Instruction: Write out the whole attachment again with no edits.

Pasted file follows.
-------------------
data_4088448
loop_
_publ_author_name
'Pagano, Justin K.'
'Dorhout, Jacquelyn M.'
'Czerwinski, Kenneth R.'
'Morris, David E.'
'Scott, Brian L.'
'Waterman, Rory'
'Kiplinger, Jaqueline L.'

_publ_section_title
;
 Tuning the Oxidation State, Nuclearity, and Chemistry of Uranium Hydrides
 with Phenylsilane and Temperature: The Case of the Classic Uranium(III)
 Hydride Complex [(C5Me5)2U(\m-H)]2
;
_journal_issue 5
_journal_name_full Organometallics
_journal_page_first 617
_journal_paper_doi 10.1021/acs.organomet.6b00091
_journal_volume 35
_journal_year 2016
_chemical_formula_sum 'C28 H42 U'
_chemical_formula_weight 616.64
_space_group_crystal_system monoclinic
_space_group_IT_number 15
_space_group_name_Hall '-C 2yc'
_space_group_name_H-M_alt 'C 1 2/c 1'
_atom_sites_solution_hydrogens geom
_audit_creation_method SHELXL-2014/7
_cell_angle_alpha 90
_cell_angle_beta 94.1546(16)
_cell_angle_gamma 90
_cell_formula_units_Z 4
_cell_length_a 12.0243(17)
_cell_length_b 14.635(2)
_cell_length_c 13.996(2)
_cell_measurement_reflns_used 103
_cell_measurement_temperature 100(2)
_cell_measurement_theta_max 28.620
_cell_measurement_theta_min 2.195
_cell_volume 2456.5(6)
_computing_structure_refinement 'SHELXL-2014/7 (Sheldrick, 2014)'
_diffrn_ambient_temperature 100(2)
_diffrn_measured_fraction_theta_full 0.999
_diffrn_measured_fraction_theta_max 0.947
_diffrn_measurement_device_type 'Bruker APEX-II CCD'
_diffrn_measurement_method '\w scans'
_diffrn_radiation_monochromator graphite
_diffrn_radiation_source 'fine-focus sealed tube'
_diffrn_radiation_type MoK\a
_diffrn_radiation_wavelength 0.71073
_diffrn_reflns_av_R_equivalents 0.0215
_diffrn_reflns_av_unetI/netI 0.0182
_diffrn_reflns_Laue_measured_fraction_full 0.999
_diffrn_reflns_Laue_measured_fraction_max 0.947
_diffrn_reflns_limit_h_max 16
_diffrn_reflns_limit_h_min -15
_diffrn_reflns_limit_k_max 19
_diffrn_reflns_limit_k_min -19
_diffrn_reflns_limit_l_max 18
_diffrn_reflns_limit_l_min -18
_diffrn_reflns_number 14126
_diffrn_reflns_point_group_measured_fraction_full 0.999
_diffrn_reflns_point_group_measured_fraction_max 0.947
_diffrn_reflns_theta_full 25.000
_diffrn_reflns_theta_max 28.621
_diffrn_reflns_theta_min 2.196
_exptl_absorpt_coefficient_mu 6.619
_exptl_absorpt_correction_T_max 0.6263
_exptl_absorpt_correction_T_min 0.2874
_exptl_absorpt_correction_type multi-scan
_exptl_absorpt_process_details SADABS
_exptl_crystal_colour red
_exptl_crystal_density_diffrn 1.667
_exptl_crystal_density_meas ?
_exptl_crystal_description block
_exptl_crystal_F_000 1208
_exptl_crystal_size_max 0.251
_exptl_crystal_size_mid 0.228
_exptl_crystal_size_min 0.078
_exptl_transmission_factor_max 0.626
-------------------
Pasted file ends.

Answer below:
data_4088448
loop_
_publ_author_name
'Pagano, Justin K.'
'Dorhout, Jacquelyn M.'
'Czerwinski, Kenneth R.'
'Morris, David E.'
'Scott, Brian L.'
'Waterman, Rory'
'Kiplinger, Jaqueline L.'

_publ_section_title
;
 Tuning the Oxidation State, Nuclearity, and Chemistry of Uranium Hydrides
 with Phenylsilane and Temperature: The Case of the Classic Uranium(III)
 Hydride Complex [(C5Me5)2U(\m-H)]2
;
_journal_issue 5
_journal_name_full Organometallics
_journal_page_first 617
_journal_paper_doi 10.1021/acs.organomet.6b00091
_journal_volume 35
_journal_year 2016
_chemical_formula_sum 'C28 H42 U'
_chemical_formula_weight 616.64
_space_group_crystal_system monoclinic
_space_group_IT_number 15
_space_group_name_Hall '-C 2yc'
_space_group_name_H-M_alt 'C 1 2/c 1'
_atom_sites_solution_hydrogens geom
_audit_creation_method SHELXL-2014/7
_cell_angle_alpha 90
_cell_angle_beta 94.1546(16)
_cell_angle_gamma 90
_cell_formula_units_Z 4
_cell_length_a 12.0243(17)
_cell_length_b 14.635(2)
_cell_length_c 13.996(2)
_cell_measurement_reflns_used 103
_cell_measurement_temperature 100(2)
_cell_measurement_theta_max 28.620
_cell_measurement_theta_min 2.195
_cell_volume 2456.5(6)
_computing_structure_refinement 'SHELXL-2014/7 (Sheldrick, 2014)'
_diffrn_ambient_temperature 100(2)
_diffrn_measured_fraction_theta_full 0.999
_diffrn_measured_fraction_theta_max 0.947
_diffrn_measurement_device_type 'Bruker APEX-II CCD'
_diffrn_measurement_method '\w scans'
_diffrn_radiation_monochromator graphite
_diffrn_radiation_source 'fine-focus sealed tube'
_diffrn_radiation_type MoK\a
_diffrn_radiation_wavelength 0.71073
_diffrn_reflns_av_R_equivalents 0.0215
_diffrn_reflns_av_unetI/netI 0.0182
_diffrn_reflns_Laue_measured_fraction_full 0.999
_diffrn_reflns_Laue_measured_fraction_max 0.947
_diffrn_reflns_limit_h_max 16
_diffrn_reflns_limit_h_min -15
_diffrn_reflns_limit_k_max 19
_diffrn_reflns_limit_k_min -19
_diffrn_reflns_limit_l_max 18
_diffrn_reflns_limit_l_min -18
_diffrn_reflns_number 14126
_diffrn_reflns_point_group_measured_fraction_full 0.999
_diffrn_reflns_point_group_measured_fraction_max 0.947
_diffrn_reflns_theta_full 25.000
_diffrn_reflns_theta_max 28.621
_diffrn_reflns_theta_min 2.196
_exptl_absorpt_coefficient_mu 6.619
_exptl_absorpt_correction_T_max 0.6263
_exptl_absorpt_correction_T_min 0.2874
_exptl_absorpt_correction_type multi-scan
_exptl_absorpt_process_details SADABS
_exptl_crystal_colour red
_exptl_crystal_density_diffrn 1.667
_exptl_crystal_density_meas ?
_exptl_crystal_description block
_exptl_crystal_F_000 1208
_exptl_crystal_size_max 0.251
_exptl_crystal_size_mid 0.228
_exptl_crystal_size_min 0.078
_exptl_transmission_factor_max 0.626